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Things You Should Know About The Prisoner Wine Company

Add A Glass of Prisoner Wine to Your Next Omakase Experience

Born in Rutherford, Napa Valley, The Prisoner began as a little-known red blend, created by winemaker Dave Phinney in 2000, but the brand quickly garnered a huge fan base, becoming famous for its untraditional label and style.

Following the sale of the brand to Constellation, what used to be The Prisoner the aforementioned red blend has become The Prisoner Wine Company, a winery brand that now offers its flagship label, plus 13 other varieties.

Want to know more about the unconventional wine brand? Read on for 10 things you should know about The Prisoner Wine Company.

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The Brand Is All About Blends

The Prisoner Wine Company is best known for its unique blends. The brands flagship wine, a red blend made with Zinfandel, Cabernet Sauvignon, Petite Sirah, Syrah, and Charbono, was a major hit, and since then the brand has released two additional blends: a red blend called Dérangé, and a white blend called Blindfold.

How The Prisoner Went From Outsider Wine To $285 Million National Phenomenon

Emmy-nominated actress Pamela Adlon sips a lot of wine with her co-stars on the hit FX series Better Things. Very rarely do viewers get a look at which labels are being poured.

But during the Season 2 finale, titled Graduation, the cameras zoomed in for a brief close-up of one particular bottle. The label is partially obscured. Even so, its unmistakable: the red-and-black-streaked background, the cursive script, and, most tellingly, the ghostly white chains.

Im referring of course to The Prisoner, the ridiculously popular California red blend with the shackled inmate on the bottle.

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The image is haunting in more ways than one. Beyond its grim depiction of a life in chains, Im beginning to feel like its following me. Almost everywhere I look, The Prisoner is there, from my local shops in Brooklyn to my mother-in-laws favorite retailer in suburban Ohio. In some strange corners, it even appears as an oversized display bottle. For birthdays, holidays, and other big celebrations, somebody inevitably shows up with a bottle of the stuff. Now its even creeping onto my TV screen.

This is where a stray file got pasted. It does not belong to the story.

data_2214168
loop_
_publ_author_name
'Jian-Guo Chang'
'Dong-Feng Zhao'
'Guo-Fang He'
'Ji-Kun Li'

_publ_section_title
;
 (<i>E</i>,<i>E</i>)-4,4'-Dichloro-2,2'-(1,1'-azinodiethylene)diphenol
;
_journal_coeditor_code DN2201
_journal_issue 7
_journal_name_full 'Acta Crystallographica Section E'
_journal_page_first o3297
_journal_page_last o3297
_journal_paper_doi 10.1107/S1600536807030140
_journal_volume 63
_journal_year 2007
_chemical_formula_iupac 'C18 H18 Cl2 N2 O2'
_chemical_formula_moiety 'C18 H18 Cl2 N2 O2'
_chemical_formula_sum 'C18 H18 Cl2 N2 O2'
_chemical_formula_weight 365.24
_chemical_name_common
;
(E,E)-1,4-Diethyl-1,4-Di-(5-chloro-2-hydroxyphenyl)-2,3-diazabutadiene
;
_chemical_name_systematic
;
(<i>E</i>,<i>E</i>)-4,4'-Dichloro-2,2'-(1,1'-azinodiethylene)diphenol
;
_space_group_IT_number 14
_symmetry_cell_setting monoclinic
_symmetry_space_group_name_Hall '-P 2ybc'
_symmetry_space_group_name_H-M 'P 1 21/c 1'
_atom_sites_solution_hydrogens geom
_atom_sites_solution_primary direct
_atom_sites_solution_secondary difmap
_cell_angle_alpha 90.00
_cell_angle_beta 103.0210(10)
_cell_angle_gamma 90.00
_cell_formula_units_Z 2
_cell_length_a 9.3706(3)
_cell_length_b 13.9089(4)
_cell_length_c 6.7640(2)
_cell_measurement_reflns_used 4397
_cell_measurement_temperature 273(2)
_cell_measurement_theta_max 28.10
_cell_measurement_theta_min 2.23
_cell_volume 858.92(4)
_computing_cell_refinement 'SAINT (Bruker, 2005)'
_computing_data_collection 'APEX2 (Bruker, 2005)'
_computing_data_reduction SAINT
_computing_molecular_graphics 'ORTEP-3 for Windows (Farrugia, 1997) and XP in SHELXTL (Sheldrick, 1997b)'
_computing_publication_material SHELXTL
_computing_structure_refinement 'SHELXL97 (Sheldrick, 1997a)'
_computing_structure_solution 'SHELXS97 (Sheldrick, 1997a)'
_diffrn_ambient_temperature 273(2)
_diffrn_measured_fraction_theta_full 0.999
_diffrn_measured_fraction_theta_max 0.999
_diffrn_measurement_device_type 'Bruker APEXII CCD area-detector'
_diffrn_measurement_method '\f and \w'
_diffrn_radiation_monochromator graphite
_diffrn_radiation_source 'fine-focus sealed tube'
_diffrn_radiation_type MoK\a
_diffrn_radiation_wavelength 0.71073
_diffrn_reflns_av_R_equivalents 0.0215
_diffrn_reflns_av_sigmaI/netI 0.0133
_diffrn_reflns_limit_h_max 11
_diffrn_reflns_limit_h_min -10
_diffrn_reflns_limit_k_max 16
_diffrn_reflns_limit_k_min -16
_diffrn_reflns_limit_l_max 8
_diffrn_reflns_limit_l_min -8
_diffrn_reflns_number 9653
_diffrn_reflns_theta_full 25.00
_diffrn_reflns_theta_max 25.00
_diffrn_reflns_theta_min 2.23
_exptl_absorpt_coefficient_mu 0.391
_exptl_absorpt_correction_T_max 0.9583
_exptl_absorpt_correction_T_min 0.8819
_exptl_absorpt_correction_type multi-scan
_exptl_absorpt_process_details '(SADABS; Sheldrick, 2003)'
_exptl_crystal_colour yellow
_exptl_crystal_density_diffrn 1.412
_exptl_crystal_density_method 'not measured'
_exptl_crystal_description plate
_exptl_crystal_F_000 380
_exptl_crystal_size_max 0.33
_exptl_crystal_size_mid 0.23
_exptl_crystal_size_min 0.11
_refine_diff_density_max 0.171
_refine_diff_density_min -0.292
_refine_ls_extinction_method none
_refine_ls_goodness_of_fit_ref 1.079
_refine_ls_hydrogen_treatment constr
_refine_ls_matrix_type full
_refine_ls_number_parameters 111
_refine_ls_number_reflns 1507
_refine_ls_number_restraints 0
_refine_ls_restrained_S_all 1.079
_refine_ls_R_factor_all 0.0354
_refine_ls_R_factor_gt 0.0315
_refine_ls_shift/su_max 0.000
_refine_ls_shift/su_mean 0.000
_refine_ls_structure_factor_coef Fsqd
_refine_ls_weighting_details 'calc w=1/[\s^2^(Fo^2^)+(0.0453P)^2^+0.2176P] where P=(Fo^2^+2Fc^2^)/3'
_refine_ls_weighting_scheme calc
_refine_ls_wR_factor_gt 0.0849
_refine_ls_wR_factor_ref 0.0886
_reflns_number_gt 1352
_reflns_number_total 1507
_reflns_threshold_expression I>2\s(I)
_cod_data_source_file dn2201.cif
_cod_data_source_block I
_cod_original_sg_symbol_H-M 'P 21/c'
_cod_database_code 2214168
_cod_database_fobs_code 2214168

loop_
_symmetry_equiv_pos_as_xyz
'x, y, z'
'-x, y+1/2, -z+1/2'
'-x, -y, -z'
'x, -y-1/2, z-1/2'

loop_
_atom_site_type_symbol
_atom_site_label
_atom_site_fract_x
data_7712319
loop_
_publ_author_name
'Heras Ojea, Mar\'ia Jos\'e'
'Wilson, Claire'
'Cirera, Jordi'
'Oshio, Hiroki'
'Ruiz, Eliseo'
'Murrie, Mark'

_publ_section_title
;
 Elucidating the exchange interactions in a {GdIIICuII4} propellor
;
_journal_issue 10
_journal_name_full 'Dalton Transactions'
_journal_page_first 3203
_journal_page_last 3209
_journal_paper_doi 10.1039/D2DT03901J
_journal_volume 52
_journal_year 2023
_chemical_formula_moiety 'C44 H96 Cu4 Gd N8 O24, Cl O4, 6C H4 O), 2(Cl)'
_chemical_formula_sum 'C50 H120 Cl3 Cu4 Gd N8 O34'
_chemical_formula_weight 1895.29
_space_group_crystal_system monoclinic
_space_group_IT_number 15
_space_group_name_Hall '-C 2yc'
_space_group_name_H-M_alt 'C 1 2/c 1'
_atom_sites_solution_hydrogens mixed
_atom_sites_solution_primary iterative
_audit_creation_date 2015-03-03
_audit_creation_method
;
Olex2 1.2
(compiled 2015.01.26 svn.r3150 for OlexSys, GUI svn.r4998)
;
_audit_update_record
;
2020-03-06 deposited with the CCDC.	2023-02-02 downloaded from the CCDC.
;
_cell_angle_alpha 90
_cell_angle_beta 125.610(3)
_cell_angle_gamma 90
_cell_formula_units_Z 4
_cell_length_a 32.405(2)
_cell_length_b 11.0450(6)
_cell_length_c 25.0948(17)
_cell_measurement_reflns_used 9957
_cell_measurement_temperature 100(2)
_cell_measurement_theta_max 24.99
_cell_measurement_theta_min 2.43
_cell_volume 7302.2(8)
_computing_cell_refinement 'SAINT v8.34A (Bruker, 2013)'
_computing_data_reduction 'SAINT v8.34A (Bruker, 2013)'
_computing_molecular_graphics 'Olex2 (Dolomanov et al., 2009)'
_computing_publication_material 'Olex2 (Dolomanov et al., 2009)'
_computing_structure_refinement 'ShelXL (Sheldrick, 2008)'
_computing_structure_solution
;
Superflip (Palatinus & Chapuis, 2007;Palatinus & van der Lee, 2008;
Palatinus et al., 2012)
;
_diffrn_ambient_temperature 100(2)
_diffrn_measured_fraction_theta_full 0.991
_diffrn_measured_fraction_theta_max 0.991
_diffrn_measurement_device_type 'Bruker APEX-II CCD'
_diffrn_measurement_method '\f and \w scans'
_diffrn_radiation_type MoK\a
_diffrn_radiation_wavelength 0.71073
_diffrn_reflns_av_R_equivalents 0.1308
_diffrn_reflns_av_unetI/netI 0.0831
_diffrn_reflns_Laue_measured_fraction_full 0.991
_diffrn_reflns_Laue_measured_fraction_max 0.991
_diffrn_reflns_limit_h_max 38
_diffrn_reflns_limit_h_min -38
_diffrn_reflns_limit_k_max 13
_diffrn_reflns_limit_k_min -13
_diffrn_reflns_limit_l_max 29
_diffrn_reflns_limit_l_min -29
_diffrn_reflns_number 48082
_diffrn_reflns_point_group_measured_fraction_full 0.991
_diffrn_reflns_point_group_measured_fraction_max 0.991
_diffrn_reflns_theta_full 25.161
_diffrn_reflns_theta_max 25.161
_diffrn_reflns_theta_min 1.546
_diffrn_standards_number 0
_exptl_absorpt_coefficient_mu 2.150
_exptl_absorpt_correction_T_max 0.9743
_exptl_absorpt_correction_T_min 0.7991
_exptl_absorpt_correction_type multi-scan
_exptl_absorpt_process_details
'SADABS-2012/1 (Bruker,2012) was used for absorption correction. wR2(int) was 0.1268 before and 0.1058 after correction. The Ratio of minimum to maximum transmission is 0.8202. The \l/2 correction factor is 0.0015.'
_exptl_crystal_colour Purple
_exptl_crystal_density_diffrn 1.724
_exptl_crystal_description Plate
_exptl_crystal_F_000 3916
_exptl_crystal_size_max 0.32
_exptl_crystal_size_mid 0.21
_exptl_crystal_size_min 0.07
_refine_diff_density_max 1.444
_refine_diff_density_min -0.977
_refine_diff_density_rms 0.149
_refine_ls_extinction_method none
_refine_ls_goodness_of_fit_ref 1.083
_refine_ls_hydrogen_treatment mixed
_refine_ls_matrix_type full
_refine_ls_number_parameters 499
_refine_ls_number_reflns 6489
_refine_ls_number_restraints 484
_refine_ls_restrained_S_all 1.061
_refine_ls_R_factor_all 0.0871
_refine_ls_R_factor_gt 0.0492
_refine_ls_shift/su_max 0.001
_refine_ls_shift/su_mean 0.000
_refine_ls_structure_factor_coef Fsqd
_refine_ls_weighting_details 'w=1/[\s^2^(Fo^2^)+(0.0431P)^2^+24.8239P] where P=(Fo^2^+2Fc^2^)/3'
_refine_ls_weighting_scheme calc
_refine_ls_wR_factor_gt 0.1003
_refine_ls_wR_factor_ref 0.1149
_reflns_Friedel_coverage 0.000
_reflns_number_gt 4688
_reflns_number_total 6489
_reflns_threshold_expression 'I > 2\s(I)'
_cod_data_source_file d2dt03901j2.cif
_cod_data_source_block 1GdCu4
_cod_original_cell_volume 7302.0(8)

It has become almost inescapable, which, given its label art, seems only fitting.

A post shared by James C. Sturges on Jan 18, 2018 at 2:15pm PST

Last year, the company produced about 165,000 cases of The Prisoner, up 17.5 percent, a dramatic escalation for what used to be a small but influential indie label.

A post shared by Burcu Orsel Doeh on Jan 13, 2018 at 1:20pm PST

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Elaboration Of The Prisoner Wine Company The Prisoner 2012

The Prisoner Wine Company The Prisoner 2012

TASTING NOTES OF The Prisoner Wine Company The Prisoner 2012:

  • View: ruby purple.
  • Nose: a big bouquet of pepper, meaty notes of bay leaf, cigar of snuff, black currants and sweet cherry jam.
  • Mouth: medium to full-bodied, explosive, fruity, lovely wine, hedonistic, very well equipped.

APPELLATION: California.

Its Tasting Room Is Creepy

Buy The Prisoner Red Wine, Napa Valley

The brands unconventional tasting room follows suit with its dark and eerie labels. The 40,000-square-foot facility, located in St. Helena, Calif., is complete with skeletons made of graphite, neon signs mirroring the scratch marks on its Dérangé bottles, and matte-black pottery adorned with metal spikes and more.

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The Prisoner Wine Company Introduces Two New Wines Under The Prisoner Label

#1 LUXURY RED BLEND THE PRISONER IS JOINED BY A NAPA VALLEY CABERNET SAUVIGNON AND CHARDONNAY;